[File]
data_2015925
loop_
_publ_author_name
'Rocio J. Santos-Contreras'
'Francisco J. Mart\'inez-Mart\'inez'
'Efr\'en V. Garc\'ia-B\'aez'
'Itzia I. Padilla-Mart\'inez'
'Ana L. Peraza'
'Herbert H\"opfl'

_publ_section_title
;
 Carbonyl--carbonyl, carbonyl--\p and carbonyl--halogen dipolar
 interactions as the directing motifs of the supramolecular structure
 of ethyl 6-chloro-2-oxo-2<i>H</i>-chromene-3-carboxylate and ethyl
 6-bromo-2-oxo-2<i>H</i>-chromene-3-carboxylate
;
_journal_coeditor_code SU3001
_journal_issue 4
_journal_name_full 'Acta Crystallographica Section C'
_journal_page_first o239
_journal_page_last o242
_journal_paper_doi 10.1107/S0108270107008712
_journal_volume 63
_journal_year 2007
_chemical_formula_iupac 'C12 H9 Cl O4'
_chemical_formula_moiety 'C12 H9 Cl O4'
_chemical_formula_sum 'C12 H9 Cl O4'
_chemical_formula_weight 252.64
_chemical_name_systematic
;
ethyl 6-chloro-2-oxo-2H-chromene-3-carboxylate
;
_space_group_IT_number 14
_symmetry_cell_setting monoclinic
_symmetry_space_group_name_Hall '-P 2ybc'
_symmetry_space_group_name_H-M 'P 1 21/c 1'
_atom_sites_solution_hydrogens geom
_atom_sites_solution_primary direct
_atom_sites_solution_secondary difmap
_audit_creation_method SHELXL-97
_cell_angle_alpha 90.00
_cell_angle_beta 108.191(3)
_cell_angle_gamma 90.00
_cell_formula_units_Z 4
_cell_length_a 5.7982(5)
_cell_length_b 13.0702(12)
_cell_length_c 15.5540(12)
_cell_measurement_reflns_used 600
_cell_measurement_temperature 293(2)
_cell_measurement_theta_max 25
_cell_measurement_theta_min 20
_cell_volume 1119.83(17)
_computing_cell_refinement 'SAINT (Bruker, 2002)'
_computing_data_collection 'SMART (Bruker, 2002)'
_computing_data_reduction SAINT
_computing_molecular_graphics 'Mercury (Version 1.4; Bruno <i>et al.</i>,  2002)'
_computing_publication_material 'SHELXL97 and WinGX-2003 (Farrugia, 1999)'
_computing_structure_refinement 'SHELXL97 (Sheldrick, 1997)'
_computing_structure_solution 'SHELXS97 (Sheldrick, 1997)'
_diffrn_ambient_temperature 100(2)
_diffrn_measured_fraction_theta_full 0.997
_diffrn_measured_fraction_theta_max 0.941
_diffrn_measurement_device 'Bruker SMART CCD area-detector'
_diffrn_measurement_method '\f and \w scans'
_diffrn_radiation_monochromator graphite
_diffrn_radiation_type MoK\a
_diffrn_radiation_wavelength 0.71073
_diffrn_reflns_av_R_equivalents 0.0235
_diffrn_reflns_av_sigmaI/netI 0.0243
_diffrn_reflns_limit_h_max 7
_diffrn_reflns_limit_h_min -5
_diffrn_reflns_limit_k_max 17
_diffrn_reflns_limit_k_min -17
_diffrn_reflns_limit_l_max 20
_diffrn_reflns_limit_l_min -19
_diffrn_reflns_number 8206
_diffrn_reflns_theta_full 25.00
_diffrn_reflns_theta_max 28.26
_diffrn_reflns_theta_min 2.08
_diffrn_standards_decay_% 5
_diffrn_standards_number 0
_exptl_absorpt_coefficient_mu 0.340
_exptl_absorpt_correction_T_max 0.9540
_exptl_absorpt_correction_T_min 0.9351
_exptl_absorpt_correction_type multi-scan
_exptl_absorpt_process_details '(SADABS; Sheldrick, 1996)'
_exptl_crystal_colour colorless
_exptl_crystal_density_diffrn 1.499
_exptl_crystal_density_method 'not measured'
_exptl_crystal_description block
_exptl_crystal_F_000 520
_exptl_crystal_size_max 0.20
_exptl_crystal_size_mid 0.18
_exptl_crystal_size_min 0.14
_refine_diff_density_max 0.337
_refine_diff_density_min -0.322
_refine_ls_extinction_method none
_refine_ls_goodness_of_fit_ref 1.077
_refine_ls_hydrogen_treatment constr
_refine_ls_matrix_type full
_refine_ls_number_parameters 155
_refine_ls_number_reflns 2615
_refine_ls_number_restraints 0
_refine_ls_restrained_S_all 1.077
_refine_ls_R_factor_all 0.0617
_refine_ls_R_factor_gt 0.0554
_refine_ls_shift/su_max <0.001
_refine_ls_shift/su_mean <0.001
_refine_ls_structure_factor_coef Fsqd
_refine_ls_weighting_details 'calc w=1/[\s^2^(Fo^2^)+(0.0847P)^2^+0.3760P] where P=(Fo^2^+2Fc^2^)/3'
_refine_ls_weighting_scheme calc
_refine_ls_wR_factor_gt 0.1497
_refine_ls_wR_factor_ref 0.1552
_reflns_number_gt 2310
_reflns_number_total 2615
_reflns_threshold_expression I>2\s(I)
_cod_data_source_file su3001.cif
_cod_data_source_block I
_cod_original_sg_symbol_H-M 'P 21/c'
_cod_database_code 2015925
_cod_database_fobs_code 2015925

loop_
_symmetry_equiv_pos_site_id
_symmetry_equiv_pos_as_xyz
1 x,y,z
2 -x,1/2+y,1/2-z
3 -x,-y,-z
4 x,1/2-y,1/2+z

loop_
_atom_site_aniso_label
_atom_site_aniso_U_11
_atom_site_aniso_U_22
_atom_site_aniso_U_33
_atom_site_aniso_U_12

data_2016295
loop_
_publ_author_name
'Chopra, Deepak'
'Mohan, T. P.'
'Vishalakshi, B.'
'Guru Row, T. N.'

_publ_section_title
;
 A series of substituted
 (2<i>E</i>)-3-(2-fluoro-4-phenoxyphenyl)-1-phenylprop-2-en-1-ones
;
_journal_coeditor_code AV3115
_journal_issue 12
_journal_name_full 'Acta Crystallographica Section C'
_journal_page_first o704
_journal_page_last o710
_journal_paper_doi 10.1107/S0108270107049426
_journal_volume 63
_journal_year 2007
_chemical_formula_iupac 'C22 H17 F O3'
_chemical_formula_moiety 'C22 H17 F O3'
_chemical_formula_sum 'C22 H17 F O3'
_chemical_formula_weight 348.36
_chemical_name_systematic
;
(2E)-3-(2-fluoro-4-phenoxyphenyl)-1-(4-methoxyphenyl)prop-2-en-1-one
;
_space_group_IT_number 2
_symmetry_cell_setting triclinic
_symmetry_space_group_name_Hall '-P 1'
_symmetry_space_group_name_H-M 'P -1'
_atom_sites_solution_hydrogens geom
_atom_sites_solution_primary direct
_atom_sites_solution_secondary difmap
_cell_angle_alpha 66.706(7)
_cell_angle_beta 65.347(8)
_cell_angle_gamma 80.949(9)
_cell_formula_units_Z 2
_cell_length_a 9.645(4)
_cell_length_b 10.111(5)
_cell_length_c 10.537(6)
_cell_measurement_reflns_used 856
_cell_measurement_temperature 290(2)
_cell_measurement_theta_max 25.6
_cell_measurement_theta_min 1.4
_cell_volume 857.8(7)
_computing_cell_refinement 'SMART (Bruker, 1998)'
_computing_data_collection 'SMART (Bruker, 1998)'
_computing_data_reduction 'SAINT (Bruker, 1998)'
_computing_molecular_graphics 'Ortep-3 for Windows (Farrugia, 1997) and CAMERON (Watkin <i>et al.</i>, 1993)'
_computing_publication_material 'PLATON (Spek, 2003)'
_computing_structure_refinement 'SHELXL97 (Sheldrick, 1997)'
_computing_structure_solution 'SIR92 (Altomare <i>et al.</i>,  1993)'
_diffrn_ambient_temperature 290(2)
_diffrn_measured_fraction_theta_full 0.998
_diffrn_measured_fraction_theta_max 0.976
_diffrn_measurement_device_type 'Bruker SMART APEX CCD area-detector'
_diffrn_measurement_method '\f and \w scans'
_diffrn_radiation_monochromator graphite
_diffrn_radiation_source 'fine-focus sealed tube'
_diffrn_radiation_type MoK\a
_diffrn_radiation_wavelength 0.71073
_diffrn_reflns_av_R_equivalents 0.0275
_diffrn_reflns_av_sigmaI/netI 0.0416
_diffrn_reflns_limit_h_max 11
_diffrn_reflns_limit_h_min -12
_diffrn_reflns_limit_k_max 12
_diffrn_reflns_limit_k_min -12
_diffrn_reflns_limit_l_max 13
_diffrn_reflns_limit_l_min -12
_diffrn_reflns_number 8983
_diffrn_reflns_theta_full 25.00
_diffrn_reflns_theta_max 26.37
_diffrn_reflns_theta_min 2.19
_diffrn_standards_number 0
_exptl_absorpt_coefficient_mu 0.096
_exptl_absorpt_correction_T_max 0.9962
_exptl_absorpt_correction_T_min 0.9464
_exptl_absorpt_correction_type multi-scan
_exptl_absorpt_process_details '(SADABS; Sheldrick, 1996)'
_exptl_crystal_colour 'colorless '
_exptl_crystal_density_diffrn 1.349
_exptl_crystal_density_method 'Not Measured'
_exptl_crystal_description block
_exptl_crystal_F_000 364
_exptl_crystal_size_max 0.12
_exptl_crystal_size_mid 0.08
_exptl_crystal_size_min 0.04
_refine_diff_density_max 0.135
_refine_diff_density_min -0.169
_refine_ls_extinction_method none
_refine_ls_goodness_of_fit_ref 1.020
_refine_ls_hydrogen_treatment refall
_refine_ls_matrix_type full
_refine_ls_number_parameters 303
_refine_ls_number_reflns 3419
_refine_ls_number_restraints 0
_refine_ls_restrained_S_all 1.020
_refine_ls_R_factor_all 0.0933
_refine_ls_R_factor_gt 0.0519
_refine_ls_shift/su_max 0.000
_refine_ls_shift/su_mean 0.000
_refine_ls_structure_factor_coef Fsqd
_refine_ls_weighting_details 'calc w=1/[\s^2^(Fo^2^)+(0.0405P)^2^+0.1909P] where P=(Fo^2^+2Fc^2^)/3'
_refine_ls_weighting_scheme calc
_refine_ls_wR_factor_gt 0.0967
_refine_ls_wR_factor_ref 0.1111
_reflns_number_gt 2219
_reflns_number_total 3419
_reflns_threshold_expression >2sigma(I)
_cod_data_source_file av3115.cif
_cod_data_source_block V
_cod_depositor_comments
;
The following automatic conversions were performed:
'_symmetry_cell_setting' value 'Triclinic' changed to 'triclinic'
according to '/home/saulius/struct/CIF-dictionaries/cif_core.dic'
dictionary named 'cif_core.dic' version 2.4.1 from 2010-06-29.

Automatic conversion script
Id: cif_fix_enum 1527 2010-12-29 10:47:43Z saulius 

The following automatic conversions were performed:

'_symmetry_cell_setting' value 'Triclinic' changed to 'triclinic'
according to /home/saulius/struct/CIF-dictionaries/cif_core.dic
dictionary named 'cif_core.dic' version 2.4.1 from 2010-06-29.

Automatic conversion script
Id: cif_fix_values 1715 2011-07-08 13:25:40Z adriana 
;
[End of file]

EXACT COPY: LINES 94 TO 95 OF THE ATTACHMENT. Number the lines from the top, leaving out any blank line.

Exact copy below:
_exptl_crystal_size_min 0.14
_refine_diff_density_max 0.337